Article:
How Mobile County Tackled Digital Permitting and Inspections
Mobile County, Alabama, reduced permit lag times by expanding its enterprise information platform to include digital permitting and inspections. Key to the transition was staff trainings.
Mobile County is the second most-populous county in the state of Alabama with more than 413,000 citizens. Historically the county faced challenges when it came to inspections, delayed processes and providing good customer service due to limited access to information.
Traditional and outdated paper processes were making it difficult for government staff. Permits processed per year average around 6,700 in Mobile County, staff would spend a majority of their time looking for the actual paperwork, which would often get lost, had illegible handwriting or unreliable data.
Due to poor accessibility and lack of transparency, processing permits, inspections and plan reviews were taking much longer than they should. The municipality was in need of a solution that would enable digital permitting and inspections to realize efficiencies.
Improving Transparency and Information Access
Expanding the county’s current content services platform OnBase, gave staff instant access to review and approve, or provide notes immediately after a permit, inspection or plan had been submitted. Following approval, automatic email notifications are sent to requestors, viewable from any device, removing roadblocks that were caused from information lag. As a result, processing times have been cut in half.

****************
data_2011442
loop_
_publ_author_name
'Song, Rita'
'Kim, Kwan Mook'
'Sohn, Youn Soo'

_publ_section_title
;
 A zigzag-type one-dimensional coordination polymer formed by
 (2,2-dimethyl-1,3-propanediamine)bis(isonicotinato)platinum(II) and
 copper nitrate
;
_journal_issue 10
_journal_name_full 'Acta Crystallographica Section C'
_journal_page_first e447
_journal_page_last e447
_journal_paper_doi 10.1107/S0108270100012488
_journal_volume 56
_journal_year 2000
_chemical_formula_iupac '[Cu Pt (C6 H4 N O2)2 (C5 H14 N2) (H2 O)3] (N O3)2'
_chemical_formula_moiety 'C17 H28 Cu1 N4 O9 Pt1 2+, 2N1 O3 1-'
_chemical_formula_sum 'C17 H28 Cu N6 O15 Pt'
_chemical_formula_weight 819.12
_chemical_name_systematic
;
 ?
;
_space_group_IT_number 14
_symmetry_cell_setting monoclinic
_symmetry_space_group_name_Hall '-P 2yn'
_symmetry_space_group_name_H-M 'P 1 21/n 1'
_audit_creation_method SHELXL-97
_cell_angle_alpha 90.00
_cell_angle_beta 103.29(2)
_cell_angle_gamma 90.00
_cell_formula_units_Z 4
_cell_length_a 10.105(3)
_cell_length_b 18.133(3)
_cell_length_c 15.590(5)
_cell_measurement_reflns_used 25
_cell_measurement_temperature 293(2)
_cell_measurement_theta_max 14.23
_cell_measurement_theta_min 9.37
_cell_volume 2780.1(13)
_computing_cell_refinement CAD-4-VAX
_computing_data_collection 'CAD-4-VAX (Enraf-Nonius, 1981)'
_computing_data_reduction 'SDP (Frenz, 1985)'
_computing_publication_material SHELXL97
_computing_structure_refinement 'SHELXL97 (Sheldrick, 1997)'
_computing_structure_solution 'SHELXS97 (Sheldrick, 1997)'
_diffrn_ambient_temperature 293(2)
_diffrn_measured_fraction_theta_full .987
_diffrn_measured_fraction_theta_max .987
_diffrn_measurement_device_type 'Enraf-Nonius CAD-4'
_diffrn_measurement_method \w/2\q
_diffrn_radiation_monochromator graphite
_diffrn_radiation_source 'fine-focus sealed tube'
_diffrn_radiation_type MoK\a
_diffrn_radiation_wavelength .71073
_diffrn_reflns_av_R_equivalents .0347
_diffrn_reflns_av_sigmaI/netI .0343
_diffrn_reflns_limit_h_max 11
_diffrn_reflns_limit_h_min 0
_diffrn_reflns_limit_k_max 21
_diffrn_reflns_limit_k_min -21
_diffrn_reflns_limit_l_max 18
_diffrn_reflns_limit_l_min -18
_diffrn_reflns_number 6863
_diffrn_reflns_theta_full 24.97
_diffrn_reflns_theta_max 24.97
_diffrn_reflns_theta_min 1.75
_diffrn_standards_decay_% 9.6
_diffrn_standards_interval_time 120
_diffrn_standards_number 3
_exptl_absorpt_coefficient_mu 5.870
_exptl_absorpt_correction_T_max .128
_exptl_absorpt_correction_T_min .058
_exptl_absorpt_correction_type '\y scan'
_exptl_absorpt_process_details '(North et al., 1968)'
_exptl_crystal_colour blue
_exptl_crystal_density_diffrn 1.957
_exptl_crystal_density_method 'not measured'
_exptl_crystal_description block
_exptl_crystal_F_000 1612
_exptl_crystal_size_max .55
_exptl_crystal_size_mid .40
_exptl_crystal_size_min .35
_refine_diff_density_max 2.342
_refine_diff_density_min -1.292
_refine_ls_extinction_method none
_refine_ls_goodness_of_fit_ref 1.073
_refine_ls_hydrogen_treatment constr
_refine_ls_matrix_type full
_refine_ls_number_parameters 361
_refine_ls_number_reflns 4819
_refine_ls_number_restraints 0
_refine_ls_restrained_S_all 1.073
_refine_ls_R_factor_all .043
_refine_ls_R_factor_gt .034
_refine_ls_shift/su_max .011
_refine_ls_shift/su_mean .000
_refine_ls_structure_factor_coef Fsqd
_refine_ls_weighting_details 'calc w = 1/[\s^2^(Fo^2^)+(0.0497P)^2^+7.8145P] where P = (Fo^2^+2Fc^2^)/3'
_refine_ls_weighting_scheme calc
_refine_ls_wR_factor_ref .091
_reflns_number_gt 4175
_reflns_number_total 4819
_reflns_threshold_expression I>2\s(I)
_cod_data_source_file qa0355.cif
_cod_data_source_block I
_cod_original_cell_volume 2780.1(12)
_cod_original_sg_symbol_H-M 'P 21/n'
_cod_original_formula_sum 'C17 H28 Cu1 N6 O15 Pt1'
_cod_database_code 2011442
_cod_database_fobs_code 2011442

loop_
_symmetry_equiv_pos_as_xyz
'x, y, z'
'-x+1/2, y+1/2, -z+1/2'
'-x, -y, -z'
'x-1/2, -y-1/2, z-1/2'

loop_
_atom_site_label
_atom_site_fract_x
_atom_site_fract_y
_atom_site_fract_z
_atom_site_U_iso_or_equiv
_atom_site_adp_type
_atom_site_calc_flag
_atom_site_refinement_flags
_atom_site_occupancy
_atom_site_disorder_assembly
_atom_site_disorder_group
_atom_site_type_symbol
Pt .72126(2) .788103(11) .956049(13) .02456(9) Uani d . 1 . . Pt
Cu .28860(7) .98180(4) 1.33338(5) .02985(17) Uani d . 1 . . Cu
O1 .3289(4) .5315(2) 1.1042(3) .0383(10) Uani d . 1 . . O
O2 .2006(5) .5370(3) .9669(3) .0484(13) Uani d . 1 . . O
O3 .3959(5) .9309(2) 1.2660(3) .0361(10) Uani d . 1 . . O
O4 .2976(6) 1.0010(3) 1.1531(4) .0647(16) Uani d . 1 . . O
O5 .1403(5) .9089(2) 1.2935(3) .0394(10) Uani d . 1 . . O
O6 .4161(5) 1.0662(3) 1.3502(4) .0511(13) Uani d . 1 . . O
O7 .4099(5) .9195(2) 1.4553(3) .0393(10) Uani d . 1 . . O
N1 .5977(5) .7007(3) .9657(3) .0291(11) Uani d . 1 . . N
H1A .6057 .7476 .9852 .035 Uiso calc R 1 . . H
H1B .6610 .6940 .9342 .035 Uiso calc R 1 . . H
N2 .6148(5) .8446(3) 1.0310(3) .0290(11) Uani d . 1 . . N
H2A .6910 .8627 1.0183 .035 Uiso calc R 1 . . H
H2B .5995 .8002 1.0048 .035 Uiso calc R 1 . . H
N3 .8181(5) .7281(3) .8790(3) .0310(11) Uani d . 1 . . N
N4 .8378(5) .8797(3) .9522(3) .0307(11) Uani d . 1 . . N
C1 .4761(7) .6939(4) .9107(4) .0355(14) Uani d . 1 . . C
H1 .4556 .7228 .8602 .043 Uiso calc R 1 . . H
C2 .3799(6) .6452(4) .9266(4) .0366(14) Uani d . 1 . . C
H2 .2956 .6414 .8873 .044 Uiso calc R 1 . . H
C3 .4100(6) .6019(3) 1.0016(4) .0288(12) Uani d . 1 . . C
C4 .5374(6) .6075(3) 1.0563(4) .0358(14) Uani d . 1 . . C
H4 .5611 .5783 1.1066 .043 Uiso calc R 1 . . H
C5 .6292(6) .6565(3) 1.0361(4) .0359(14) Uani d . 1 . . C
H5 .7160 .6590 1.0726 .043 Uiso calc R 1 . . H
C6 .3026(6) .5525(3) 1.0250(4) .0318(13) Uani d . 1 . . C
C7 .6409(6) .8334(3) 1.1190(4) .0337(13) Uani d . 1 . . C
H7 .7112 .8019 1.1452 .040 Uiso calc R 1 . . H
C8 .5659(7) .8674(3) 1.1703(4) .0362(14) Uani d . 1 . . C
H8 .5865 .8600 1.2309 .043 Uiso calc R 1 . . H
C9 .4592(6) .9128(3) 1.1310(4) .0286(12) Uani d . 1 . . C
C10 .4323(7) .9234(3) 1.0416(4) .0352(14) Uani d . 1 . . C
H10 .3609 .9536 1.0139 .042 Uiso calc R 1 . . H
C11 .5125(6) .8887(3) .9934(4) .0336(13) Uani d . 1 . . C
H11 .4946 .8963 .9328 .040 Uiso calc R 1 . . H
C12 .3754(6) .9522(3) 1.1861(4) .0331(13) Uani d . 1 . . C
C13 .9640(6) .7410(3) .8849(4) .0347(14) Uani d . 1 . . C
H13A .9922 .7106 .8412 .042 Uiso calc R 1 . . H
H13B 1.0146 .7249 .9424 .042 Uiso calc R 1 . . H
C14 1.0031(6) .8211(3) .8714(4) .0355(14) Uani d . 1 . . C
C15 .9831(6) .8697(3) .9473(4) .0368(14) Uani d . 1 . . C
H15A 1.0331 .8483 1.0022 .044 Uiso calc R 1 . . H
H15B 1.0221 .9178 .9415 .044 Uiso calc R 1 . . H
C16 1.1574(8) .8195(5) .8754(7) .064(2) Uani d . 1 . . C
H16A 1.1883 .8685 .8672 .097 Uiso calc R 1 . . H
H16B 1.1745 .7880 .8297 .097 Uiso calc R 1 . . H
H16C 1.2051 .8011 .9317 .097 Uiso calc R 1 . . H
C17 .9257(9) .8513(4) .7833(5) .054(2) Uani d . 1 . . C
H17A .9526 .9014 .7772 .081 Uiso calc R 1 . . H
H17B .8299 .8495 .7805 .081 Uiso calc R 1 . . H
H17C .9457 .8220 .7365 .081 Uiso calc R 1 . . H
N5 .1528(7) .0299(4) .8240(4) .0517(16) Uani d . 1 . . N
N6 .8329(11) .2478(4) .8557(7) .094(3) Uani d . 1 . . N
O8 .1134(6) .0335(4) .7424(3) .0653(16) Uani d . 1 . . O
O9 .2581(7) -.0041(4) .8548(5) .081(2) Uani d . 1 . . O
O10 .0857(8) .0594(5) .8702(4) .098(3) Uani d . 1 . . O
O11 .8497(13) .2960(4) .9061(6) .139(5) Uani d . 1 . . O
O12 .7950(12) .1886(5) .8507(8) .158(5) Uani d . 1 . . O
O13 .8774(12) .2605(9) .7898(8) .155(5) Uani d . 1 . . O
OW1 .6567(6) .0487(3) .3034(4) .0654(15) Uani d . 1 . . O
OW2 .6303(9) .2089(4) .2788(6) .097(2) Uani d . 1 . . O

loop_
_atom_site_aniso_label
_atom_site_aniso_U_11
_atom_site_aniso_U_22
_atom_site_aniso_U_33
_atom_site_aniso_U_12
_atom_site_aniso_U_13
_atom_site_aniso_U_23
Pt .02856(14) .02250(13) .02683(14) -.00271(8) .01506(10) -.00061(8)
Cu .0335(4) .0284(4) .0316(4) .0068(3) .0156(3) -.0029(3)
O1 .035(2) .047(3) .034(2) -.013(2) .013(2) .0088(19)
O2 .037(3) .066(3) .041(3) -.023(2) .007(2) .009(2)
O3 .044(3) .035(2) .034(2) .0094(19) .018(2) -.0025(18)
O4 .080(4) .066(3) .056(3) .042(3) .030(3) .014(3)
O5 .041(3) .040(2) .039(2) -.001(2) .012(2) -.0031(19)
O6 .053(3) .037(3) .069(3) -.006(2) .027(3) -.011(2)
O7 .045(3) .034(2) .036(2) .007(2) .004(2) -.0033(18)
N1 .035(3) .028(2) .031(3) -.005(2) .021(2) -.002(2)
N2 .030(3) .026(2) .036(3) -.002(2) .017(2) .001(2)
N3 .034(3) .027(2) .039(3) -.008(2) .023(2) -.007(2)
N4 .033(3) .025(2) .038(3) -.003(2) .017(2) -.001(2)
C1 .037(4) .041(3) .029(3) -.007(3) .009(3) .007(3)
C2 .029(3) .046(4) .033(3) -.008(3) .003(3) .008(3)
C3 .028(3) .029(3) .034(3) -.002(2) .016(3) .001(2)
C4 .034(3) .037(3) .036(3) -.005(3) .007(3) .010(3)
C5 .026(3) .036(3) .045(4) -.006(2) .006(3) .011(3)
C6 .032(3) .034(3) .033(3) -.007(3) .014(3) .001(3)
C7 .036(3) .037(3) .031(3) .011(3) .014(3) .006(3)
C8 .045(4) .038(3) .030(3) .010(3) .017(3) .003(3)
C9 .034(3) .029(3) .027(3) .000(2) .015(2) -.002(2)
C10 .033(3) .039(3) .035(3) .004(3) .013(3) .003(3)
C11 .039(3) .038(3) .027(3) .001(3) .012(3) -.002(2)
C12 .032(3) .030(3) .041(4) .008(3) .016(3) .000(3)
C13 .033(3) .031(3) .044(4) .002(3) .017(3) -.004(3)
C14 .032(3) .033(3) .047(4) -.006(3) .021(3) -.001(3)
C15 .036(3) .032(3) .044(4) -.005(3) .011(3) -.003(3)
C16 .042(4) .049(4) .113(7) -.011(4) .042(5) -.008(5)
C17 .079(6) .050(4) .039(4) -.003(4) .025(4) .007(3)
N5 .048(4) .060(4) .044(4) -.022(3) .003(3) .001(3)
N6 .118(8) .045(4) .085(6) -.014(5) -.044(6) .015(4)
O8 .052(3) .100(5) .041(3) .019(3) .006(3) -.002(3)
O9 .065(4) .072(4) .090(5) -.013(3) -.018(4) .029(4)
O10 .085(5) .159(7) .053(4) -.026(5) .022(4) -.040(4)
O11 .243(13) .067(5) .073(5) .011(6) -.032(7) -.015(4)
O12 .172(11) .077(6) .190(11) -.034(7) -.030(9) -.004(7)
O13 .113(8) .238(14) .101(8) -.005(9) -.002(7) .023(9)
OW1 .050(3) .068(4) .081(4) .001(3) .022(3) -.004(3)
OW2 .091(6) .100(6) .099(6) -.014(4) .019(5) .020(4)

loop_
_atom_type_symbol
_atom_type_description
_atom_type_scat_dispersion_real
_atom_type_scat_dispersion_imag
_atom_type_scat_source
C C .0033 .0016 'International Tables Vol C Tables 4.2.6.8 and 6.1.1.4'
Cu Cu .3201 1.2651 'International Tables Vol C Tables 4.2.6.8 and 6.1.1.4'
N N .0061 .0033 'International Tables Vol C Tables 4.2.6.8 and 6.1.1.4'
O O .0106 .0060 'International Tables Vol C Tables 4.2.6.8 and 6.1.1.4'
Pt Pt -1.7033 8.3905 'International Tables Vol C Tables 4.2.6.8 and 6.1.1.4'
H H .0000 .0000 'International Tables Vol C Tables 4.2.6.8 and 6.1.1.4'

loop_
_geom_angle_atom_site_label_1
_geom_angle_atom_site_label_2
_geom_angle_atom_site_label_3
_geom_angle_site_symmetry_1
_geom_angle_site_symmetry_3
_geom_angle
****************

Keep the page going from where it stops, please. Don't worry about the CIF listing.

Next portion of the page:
“Inspectors are able to offer consultation services to instruct contractors on what the building code requires” explained Cindy Patrick, director of IT at Mobile County. “Staff can now proactively remind contractors when their licenses are about to expire because that is tracked in OnBase and they are no longer spending much of their time looking for paperwork.”
In other departments, employees are now able to find documents independently instead of coming to the file room and asking for a file to be retrieved. Because employees have more timely access to information, the public is not having to wait on paper files to be pulled but instead can have their questions answered while on the initial phone call. In addition, the file room staff is not having to retrieve as many files for employees, so they have been able to eliminate the backlog of scanning and filing.
Managing the Transition to Digital Permitting
Expanding OnBase to allow for transparent and automated information flow was not without its challenges. A large majority of Mobile County staff had very limited knowledge of PCs and they were skeptical that they could learn to use the system while doing their very busy jobs at the same time.
To overcome this, the county held an initial training session with them to introduce the system and then stayed one hour late about three days per week for several weeks to roll play customers coming to the front window using various scenarios until they were comfortable with the enterprise information system. The county went live with the solution only after the staff was comfortable, and some of the IT staff stayed onsite with them for the first few days.
Mobile County is currently exploring how feasible it would be in extending the solution to help in additional areas such as processing contracts and handling commission meetings.
Another reason Mobile County chose to extend capabilities was due to its concurrent user licensing. Rather than being required to buy a license for every single user, instead there is a pool of licenses that is shared among users. Such a user model helps smaller governments provide the capability of a robust information management system in a very cost-efficient way.